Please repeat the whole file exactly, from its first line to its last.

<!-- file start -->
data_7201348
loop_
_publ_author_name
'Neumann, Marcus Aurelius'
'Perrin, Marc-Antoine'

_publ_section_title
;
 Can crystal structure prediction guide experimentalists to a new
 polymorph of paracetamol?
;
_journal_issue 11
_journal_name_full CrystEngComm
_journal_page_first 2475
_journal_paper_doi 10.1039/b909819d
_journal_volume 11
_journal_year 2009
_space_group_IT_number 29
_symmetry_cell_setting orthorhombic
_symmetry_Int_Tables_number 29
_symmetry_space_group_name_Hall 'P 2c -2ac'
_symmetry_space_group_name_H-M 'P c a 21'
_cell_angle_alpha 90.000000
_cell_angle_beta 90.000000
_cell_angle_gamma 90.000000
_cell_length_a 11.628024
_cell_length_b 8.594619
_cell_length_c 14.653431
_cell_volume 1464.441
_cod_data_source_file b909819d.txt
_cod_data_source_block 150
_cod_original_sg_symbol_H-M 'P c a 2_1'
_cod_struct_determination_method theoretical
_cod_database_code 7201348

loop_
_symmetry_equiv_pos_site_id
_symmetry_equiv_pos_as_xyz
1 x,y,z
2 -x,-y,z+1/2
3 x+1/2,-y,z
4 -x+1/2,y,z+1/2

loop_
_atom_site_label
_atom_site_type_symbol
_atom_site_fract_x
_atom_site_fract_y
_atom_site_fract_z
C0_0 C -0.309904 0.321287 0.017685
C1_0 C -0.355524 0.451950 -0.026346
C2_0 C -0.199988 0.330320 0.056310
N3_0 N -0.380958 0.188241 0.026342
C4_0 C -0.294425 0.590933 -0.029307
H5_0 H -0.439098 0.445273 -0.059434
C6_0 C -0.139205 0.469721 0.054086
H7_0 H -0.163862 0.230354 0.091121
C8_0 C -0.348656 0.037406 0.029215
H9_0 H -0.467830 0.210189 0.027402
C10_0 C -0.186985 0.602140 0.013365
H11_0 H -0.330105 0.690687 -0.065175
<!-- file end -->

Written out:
data_7201348
loop_
_publ_author_name
'Neumann, Marcus Aurelius'
'Perrin, Marc-Antoine'

_publ_section_title
;
 Can crystal structure prediction guide experimentalists to a new
 polymorph of paracetamol?
;
_journal_issue 11
_journal_name_full CrystEngComm
_journal_page_first 2475
_journal_paper_doi 10.1039/b909819d
_journal_volume 11
_journal_year 2009
_space_group_IT_number 29
_symmetry_cell_setting orthorhombic
_symmetry_Int_Tables_number 29
_symmetry_space_group_name_Hall 'P 2c -2ac'
_symmetry_space_group_name_H-M 'P c a 21'
_cell_angle_alpha 90.000000
_cell_angle_beta 90.000000
_cell_angle_gamma 90.000000
_cell_length_a 11.628024
_cell_length_b 8.594619
_cell_length_c 14.653431
_cell_volume 1464.441
_cod_data_source_file b909819d.txt
_cod_data_source_block 150
_cod_original_sg_symbol_H-M 'P c a 2_1'
_cod_struct_determination_method theoretical
_cod_database_code 7201348

loop_
_symmetry_equiv_pos_site_id
_symmetry_equiv_pos_as_xyz
1 x,y,z
2 -x,-y,z+1/2
3 x+1/2,-y,z
4 -x+1/2,y,z+1/2

loop_
_atom_site_label
_atom_site_type_symbol
_atom_site_fract_x
_atom_site_fract_y
_atom_site_fract_z
C0_0 C -0.309904 0.321287 0.017685
C1_0 C -0.355524 0.451950 -0.026346
C2_0 C -0.199988 0.330320 0.056310
N3_0 N -0.380958 0.188241 0.026342
C4_0 C -0.294425 0.590933 -0.029307
H5_0 H -0.439098 0.445273 -0.059434
C6_0 C -0.139205 0.469721 0.054086
H7_0 H -0.163862 0.230354 0.091121
C8_0 C -0.348656 0.037406 0.029215
H9_0 H -0.467830 0.210189 0.027402
C10_0 C -0.186985 0.602140 0.013365
H11_0 H -0.330105 0.690687 -0.065175